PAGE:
X-Men: Apocalypse


aec.fox2322646dvd 10/4/16 New
$11.04 $12.99

Product Promotions

15% off sitewide (excluding pre-orders, sale items, exclusives, and select items)

Shipping Promotions

ID: aec.fox2322646dvd


    Blu-ray Disc
    Blu-ray 3D
    4K Ultra HD Blu-ray

Add to cart options

Product Actions

Availability: In Stock


The X-Men are forced to confront an ancient mutant called Apocalypse (Oscar Isaac) in this comic-book adventure set in the 1980s. Eager to take over the world and remake it in his own image, Apocalypse recruits mutants to act as his powerful "Four Horsemen" -- among them is the tortured Magneto (Michael Fassbender), who believes humanity might be a lost cause after a personal tragedy. In time, Charles Xavier (James McAvoy) and his charges must work together to save the planet from this threat. New additions to this X-Men team include the elusive Nightcrawler (Kodi Smit-McPhee), fiery Cyclops (Tye Sheridan), and telepathically gifted Jean Grey (Sophie Turner). Rose Byrne, Jennifer Lawrence, and Olivia Munn co-star. ~ Jack Rodgers, Rovi


Review Text What do we truly want from a summer superhero blockbuster? If we are to judge a movie's efficacy by looks, and the sharpness of its bells and whistles, then X-Men: Apocalypse stands with the best of this summer's offerings. Set in 1983, roughly a decade after Mystique (Jennifer Lawrence) thwarted an assassination attempt at the White House, mutants are enjoying a time of peace, as Professor Xavier (James McAvoy) leads his School for Gifted Youngsters and welcomes a new crop of students coming to terms with their powers, including the telepathic Jean Grey (Sophie Turner) and Scott Summers (Tye Sheridan), the pained teenager who discovers that he can shoot fire out of his eyes, and who will soon be known as Cyclops.Tranquility doesn't last for long, however: Fate leads to tragedy for Magneto (Michael Fassbender), who has attempted to return to a normal life in Poland. He is given a new idol to serve in the form of an ancient all-powerful mutant known as Apocalypse (Oscar Isaac), who has been resurrected by a fervent cult thousands of years after being betrayed by constituents and frozen in stasis. Moira MacTaggart (Rose Byrne), whose memories of her past life with Xavier have been sapped was, by chance, on hand to witness this, and she joins Xavier and his protégé Hank McCoy (Nicholas Hoult), also known as Beast, on an investigation into Apocalypse's head. This turns into more disaster, as Apocalypse attempts to mind-meld with Xavier in order to steal his powers of mind control, the only power he still lacks. In the end, it is his recruited young mutants looking for world domination against the X-Men, still striving for peace between humans and mutants. The visual effects are staggering, with an epic scene involving the genesis of Apocalypse's slumber that includes a mind-blowing mythical action sequence and breathtaking pyramids above a massive crowd of Egyptian worshippers. This chapter is the glossiest edition yet, as we are quickly sent from ancient times into the shoulder-pad jacket-clad, synth-soundtracked Eighties. It gives us an excuse to see young Nightcrawler in attire straight from Michael Jackson's "Thriller" video and Angel rocking a fluffy mullet. More importantly, it creates a pastiche that allows the film to stand on its own in comparison to the myriad chapters within the franchise. Viewers will also be thrilled for the return of an old favorite, whose cameo this time around finally brings with it some purpose and affecting moments.Apocalypse experiences some problems, however, when push comes to shove and the big guns come out. Too many different plot threads fall to the wayside, as Raven's reticence to be known as an icon to young female mutants and the awkward tension between her and Beast are all-too-briefly addressed and abandoned. Characters such as Magneto and Professor X are given their chance to shine, as their rivalry and philosophical differences are once again brought to the forefront. That same authentic emotional depth, however, is missing from the film's climactic action sequence, which looks more like a music video than a real battle to determine the fate of Earth.The character of Apocalypse is somewhat troublesome, as well. Isaac's fine acting abilities are kept hidden under prosthetics and an artificial voice modulator that seems to vacillate between timbres and accents within scenes. Fortunately, a new plot point is introduced which actually elevates scenes: Quicksilver (Evan Peters) comes to a realization about his background that throws him for a loop, a development that counterbalances his laid-back, carefree attitude nicely. Peters' pithy remarks, shrugs and self-deprecating line readings add a welcome splash of personality to a movie that has all the special effects available to a giant blockbuster, which spend most of the film compensating for the lack of internal authenticity and genuine edginess that we've come to expect from our evolving superhuman fare. ~ Tom Ciampoli, Rovi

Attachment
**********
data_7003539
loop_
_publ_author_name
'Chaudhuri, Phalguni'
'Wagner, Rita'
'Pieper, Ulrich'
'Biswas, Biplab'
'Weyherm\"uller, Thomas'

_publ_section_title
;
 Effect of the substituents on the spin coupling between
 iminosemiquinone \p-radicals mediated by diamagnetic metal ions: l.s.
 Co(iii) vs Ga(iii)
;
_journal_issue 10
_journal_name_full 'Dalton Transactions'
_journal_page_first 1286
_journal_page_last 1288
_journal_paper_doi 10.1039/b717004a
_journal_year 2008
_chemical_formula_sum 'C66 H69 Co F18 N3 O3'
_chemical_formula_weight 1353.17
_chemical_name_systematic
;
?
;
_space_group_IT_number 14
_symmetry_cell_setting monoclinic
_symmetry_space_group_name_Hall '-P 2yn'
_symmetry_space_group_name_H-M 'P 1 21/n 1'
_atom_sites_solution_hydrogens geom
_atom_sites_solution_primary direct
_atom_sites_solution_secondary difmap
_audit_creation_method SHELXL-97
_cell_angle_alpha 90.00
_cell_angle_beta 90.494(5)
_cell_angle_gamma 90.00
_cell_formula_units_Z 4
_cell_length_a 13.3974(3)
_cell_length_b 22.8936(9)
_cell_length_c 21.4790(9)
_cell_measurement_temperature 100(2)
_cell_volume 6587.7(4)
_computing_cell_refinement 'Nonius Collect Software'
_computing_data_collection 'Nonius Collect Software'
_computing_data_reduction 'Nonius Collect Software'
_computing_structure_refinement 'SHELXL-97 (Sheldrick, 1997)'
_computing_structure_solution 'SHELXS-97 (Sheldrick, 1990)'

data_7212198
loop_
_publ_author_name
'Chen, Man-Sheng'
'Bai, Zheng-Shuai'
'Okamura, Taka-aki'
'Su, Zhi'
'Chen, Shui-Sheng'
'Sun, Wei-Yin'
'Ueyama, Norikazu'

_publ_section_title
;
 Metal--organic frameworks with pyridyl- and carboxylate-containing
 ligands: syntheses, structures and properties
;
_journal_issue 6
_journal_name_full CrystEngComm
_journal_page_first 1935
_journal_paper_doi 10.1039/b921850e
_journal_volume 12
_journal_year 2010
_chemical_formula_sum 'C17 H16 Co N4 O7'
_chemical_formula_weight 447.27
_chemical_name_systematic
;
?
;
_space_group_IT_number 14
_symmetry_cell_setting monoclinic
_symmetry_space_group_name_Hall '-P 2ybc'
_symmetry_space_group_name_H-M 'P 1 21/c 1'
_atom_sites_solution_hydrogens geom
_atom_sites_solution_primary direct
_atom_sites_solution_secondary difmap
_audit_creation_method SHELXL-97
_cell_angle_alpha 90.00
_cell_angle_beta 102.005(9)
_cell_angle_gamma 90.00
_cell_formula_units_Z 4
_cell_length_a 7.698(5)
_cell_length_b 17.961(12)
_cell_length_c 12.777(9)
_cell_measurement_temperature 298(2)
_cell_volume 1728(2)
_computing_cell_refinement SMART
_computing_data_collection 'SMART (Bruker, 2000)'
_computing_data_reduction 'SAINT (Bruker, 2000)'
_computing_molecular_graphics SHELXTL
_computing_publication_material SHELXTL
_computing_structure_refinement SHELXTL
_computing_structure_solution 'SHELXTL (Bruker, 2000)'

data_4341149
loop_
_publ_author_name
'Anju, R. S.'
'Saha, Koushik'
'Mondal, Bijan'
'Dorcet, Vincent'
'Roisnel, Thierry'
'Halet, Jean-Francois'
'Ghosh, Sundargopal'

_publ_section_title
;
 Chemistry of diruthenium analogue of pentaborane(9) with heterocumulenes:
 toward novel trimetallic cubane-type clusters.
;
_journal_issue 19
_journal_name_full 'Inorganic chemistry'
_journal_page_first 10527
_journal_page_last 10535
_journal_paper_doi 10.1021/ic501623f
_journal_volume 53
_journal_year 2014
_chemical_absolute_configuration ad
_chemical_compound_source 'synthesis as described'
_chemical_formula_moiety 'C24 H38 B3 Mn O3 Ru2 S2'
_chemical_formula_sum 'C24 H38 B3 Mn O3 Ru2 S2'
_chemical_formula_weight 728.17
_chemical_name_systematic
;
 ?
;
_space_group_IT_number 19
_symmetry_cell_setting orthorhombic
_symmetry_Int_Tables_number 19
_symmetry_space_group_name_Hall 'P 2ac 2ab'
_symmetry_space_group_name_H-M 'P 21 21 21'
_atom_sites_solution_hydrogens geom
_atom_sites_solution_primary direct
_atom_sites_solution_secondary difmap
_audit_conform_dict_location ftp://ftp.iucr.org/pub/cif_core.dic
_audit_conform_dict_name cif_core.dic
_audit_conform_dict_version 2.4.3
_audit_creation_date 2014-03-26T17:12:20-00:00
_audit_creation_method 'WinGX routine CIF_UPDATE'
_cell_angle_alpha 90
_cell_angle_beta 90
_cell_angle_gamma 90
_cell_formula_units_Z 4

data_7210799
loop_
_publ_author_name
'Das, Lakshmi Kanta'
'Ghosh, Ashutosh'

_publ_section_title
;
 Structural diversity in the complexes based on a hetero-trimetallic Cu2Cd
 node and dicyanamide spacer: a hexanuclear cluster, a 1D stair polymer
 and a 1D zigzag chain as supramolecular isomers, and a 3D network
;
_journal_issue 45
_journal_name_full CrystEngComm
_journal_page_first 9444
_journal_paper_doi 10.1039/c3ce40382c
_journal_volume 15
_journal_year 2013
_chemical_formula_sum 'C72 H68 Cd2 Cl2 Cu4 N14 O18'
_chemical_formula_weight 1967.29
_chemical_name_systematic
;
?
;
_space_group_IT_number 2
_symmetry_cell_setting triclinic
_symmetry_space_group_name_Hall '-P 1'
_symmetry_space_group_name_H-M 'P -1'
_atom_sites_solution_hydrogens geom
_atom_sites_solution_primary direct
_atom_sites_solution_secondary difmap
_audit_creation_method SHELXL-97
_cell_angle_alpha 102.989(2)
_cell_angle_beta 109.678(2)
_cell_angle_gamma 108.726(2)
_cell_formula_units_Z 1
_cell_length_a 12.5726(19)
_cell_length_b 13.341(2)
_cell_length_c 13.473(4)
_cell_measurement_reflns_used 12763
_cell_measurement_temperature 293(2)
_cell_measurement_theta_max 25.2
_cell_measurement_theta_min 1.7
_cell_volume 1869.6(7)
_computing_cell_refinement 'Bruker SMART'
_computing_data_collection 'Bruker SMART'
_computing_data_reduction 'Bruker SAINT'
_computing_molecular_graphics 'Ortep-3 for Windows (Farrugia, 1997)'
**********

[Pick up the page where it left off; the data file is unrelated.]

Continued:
Product Details

Release Date
20th Century Fox
MPAA Rating
PG13 -- Parents strongly cautioned
2 hours, 21 minutes
  • Dolby Digital w/ sub-woofer channel
  • Dolby Digital Stereo
  • USA & territories, Canada
  • English
  • Spanish
  • French
Video Features
  • cc
  • Gag Reel
  • Audio Commentary by Bryan Singer & Simon Kinberg
  • Gallery
Number of Discs

Customer Reviews